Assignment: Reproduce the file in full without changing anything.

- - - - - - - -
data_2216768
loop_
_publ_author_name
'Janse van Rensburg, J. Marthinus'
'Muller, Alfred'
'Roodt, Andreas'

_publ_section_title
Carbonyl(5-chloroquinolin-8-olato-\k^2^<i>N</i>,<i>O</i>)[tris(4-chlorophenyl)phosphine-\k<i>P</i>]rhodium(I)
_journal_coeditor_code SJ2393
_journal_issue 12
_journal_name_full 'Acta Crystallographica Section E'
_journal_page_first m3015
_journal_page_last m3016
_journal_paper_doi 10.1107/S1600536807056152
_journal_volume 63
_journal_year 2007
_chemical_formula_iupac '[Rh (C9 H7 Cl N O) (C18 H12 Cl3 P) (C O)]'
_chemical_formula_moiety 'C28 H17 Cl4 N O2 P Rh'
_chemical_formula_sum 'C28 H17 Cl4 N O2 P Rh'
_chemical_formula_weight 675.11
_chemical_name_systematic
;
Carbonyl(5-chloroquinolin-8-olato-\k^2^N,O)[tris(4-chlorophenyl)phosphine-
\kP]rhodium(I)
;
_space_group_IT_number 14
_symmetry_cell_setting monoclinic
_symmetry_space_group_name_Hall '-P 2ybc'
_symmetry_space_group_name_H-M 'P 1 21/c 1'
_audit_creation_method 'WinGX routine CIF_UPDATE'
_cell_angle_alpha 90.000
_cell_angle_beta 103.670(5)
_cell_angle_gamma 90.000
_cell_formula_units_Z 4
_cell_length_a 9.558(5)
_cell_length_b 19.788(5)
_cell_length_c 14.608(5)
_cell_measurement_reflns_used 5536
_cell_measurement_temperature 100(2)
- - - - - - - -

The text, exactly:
data_2216768
loop_
_publ_author_name
'Janse van Rensburg, J. Marthinus'
'Muller, Alfred'
'Roodt, Andreas'

_publ_section_title
Carbonyl(5-chloroquinolin-8-olato-\k^2^<i>N</i>,<i>O</i>)[tris(4-chlorophenyl)phosphine-\k<i>P</i>]rhodium(I)
_journal_coeditor_code SJ2393
_journal_issue 12
_journal_name_full 'Acta Crystallographica Section E'
_journal_page_first m3015
_journal_page_last m3016
_journal_paper_doi 10.1107/S1600536807056152
_journal_volume 63
_journal_year 2007
_chemical_formula_iupac '[Rh (C9 H7 Cl N O) (C18 H12 Cl3 P) (C O)]'
_chemical_formula_moiety 'C28 H17 Cl4 N O2 P Rh'
_chemical_formula_sum 'C28 H17 Cl4 N O2 P Rh'
_chemical_formula_weight 675.11
_chemical_name_systematic
;
Carbonyl(5-chloroquinolin-8-olato-\k^2^N,O)[tris(4-chlorophenyl)phosphine-
\kP]rhodium(I)
;
_space_group_IT_number 14
_symmetry_cell_setting monoclinic
_symmetry_space_group_name_Hall '-P 2ybc'
_symmetry_space_group_name_H-M 'P 1 21/c 1'
_audit_creation_method 'WinGX routine CIF_UPDATE'
_cell_angle_alpha 90.000
_cell_angle_beta 103.670(5)
_cell_angle_gamma 90.000
_cell_formula_units_Z 4
_cell_length_a 9.558(5)
_cell_length_b 19.788(5)
_cell_length_c 14.608(5)
_cell_measurement_reflns_used 5536
_cell_measurement_temperature 100(2)